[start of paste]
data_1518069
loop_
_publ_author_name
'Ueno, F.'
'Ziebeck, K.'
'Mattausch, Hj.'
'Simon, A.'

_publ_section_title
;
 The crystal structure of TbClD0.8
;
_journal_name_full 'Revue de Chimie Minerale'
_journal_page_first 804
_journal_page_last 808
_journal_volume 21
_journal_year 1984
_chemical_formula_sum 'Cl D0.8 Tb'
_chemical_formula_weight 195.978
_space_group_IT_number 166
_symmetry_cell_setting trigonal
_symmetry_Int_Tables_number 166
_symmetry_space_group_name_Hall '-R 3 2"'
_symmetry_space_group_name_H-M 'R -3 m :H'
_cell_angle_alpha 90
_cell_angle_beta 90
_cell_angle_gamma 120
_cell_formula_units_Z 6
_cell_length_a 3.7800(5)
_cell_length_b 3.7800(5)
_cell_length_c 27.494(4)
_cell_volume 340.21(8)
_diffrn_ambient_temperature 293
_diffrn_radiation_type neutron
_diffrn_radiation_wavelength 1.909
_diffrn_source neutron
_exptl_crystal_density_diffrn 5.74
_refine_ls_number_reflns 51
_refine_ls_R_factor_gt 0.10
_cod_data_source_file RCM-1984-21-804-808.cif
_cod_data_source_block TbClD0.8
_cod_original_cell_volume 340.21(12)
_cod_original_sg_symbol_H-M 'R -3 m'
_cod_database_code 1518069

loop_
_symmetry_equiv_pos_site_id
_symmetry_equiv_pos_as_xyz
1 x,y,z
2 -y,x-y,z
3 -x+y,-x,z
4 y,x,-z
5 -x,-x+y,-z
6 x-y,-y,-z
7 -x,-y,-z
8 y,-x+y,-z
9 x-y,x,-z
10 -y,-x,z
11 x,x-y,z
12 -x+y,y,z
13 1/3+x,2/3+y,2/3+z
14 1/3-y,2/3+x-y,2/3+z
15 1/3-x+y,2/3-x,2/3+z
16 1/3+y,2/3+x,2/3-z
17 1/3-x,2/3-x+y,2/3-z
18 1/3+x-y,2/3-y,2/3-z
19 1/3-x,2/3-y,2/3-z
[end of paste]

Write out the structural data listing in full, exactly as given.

data_1518069
loop_
_publ_author_name
'Ueno, F.'
'Ziebeck, K.'
'Mattausch, Hj.'
'Simon, A.'

_publ_section_title
;
 The crystal structure of TbClD0.8
;
_journal_name_full 'Revue de Chimie Minerale'
_journal_page_first 804
_journal_page_last 808
_journal_volume 21
_journal_year 1984
_chemical_formula_sum 'Cl D0.8 Tb'
_chemical_formula_weight 195.978
_space_group_IT_number 166
_symmetry_cell_setting trigonal
_symmetry_Int_Tables_number 166
_symmetry_space_group_name_Hall '-R 3 2"'
_symmetry_space_group_name_H-M 'R -3 m :H'
_cell_angle_alpha 90
_cell_angle_beta 90
_cell_angle_gamma 120
_cell_formula_units_Z 6
_cell_length_a 3.7800(5)
_cell_length_b 3.7800(5)
_cell_length_c 27.494(4)
_cell_volume 340.21(8)
_diffrn_ambient_temperature 293
_diffrn_radiation_type neutron
_diffrn_radiation_wavelength 1.909
_diffrn_source neutron
_exptl_crystal_density_diffrn 5.74
_refine_ls_number_reflns 51
_refine_ls_R_factor_gt 0.10
_cod_data_source_file RCM-1984-21-804-808.cif
_cod_data_source_block TbClD0.8
_cod_original_cell_volume 340.21(12)
_cod_original_sg_symbol_H-M 'R -3 m'
_cod_database_code 1518069

loop_
_symmetry_equiv_pos_site_id
_symmetry_equiv_pos_as_xyz
1 x,y,z
2 -y,x-y,z
3 -x+y,-x,z
4 y,x,-z
5 -x,-x+y,-z
6 x-y,-y,-z
7 -x,-y,-z
8 y,-x+y,-z
9 x-y,x,-z
10 -y,-x,z
11 x,x-y,z
12 -x+y,y,z
13 1/3+x,2/3+y,2/3+z
14 1/3-y,2/3+x-y,2/3+z
15 1/3-x+y,2/3-x,2/3+z
16 1/3+y,2/3+x,2/3-z
17 1/3-x,2/3-x+y,2/3-z
18 1/3+x-y,2/3-y,2/3-z
19 1/3-x,2/3-y,2/3-z